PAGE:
High Rock slabfest

Capt. Shane Walser said cooling fall temperatures are a big turn on for High Rock Lake’s crappie. (Photo by Brian Cope)

High Rock Lake’s fall crappie are fattening up

As the days grow shorter and the water temperature eases lower at High Rock Lake, the crappie begin to gorge themselves, fattening up for what they know is even colder weather ahead.

Capt. Shane Walser of Yadkin Lakes Crappie Guides (336-978-3737) said this is when these fish really begin to reach slab status.

“They’re a little skinnier through the summer, once they’ve spawned out and are dealing with the hot temperatures. But they begin feeding like crazy as the summer transitions into fall weather,” he said.

It’s Walser’s favorite time for crappie fishing.

“Once you see the water temperature is dropping, it’s time to start getting out there and covering water for the fall pattern,” he said. Fall is, by far, my most favorite time to fish. Everybody loves the spring. They love to catch the big, fat females. We can certainly catch some monsters in the spring. But in the fall, you can catch a lot of big fish, and a lot of numbers,” he said.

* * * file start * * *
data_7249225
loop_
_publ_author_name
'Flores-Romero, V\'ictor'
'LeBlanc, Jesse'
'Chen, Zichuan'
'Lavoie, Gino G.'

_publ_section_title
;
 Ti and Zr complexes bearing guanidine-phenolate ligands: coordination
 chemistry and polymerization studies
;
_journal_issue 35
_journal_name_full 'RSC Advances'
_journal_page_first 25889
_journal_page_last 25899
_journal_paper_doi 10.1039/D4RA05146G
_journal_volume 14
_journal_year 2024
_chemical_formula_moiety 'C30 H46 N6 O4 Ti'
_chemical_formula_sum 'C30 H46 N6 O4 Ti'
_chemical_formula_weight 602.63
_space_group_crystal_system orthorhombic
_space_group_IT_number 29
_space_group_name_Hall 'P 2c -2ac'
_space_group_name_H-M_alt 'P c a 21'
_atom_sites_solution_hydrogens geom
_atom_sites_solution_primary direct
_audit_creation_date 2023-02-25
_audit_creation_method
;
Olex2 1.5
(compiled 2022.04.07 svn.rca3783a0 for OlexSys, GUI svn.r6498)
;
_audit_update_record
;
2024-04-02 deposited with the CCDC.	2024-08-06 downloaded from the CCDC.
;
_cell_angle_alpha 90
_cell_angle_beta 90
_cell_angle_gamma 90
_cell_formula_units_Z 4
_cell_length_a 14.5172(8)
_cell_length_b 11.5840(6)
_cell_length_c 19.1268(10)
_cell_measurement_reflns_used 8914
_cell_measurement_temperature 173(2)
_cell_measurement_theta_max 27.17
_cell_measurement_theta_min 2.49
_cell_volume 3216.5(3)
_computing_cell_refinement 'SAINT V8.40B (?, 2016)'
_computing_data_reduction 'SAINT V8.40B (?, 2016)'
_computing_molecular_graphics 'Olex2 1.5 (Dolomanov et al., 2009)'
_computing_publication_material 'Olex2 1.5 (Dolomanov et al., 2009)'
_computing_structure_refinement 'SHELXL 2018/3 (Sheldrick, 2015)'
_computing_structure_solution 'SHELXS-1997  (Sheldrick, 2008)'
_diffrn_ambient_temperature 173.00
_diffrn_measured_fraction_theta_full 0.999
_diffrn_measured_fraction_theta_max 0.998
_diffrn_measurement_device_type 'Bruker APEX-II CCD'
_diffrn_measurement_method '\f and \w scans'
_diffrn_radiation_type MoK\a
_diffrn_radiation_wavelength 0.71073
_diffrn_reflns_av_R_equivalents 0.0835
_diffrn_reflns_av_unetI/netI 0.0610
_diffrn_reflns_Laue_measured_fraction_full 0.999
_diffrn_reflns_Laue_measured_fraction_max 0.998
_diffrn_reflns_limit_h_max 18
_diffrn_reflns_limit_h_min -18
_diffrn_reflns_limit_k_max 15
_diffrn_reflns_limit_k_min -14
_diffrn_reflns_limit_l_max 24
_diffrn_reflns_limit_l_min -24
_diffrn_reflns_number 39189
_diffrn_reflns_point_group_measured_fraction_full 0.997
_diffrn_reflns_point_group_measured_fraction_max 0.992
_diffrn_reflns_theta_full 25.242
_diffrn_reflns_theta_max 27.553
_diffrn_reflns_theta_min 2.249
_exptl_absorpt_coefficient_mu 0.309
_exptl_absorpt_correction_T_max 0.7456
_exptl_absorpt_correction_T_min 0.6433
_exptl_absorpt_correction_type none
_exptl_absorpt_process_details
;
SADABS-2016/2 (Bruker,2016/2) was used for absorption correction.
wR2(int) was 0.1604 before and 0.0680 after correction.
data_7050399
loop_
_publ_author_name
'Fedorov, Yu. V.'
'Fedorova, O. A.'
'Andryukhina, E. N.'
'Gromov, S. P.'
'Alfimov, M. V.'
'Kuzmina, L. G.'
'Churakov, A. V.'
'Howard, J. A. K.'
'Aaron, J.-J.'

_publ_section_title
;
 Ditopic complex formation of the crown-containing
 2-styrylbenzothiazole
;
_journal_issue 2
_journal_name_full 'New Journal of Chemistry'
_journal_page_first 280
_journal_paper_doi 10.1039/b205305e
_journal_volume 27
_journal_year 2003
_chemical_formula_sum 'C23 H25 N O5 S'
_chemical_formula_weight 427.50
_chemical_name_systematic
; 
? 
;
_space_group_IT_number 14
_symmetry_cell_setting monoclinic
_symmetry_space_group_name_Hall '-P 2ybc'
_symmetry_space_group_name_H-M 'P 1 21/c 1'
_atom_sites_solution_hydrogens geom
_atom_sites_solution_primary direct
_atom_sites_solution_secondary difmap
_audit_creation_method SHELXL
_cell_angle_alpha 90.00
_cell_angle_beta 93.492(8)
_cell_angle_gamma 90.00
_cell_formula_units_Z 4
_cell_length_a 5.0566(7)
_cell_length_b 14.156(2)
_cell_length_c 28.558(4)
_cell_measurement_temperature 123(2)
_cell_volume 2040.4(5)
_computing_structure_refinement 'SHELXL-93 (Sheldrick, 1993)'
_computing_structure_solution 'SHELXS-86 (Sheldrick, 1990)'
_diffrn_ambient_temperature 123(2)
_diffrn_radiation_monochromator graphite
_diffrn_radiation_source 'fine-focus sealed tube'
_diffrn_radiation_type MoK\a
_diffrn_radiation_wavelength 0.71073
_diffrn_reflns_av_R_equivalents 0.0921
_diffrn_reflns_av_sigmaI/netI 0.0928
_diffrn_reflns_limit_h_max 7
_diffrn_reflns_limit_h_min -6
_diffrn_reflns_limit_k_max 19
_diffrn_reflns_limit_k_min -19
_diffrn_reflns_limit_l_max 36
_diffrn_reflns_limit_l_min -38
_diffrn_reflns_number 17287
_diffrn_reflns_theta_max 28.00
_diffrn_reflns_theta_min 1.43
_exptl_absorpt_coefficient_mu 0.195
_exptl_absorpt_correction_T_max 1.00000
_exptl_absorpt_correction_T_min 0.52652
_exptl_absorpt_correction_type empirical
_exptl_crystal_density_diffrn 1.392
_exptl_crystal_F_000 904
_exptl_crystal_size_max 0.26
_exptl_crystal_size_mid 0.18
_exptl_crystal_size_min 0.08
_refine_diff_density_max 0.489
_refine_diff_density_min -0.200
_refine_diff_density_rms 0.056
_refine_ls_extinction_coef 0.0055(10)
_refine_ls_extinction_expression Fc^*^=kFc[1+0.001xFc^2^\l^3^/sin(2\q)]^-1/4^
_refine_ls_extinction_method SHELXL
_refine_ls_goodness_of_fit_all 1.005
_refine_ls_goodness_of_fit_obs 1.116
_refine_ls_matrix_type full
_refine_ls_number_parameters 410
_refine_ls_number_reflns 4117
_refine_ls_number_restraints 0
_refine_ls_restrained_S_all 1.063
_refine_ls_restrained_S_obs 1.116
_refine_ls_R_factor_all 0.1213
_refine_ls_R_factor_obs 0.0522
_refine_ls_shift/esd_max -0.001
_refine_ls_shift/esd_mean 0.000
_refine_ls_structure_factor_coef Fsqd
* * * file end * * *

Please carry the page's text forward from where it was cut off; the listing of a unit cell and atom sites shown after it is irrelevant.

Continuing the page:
This time of year, Walser said electronics help keep anglers on the fish, which are moving out of the creeks and chasing bait.

Find the bait

“These fish are following the bait and getting back out in the mouths of the creeks on these creek channels. So it’s really important to use your electronics,” he said. “Find these schools of bait, and the crappie are going to be close by.”

Once he finds them, Walser likes to get right above them and deploy multiple jigs with rods placed in rod holders at the front of the boat. It’s a process called spider rigging.

“I like to spider rig right over top of them. You want to roll along between 1/2-mile an hour to 1-mile an hour. I like to use 1/16-ounce jigheads with curly tails. You’ll run these at about .9 to 1-mile an hour, which will put you roughly at 6 to 8 feet deep,” he said.

From there, Walser said anglers can make slight adjustments until the fish start biting. He said these tips work on not just High Rock Lake, but also on lakes like Badin, Tillery, Jordan, and others across the Carolinas.

“These techniques work year-round, but in the fall, they work really well on catching those big crappie that are feeding up.”

About Brian Cope 2783 Articles
Brian Cope is the editor of Carolina Sportsman. He has won numerous awards for his writing, photography, and videography. He is a retired Air Force combat communications technician, and has a B.A. in English Literature from the University of South Carolina. You can reach him at brianc@carolinasportsman.com.

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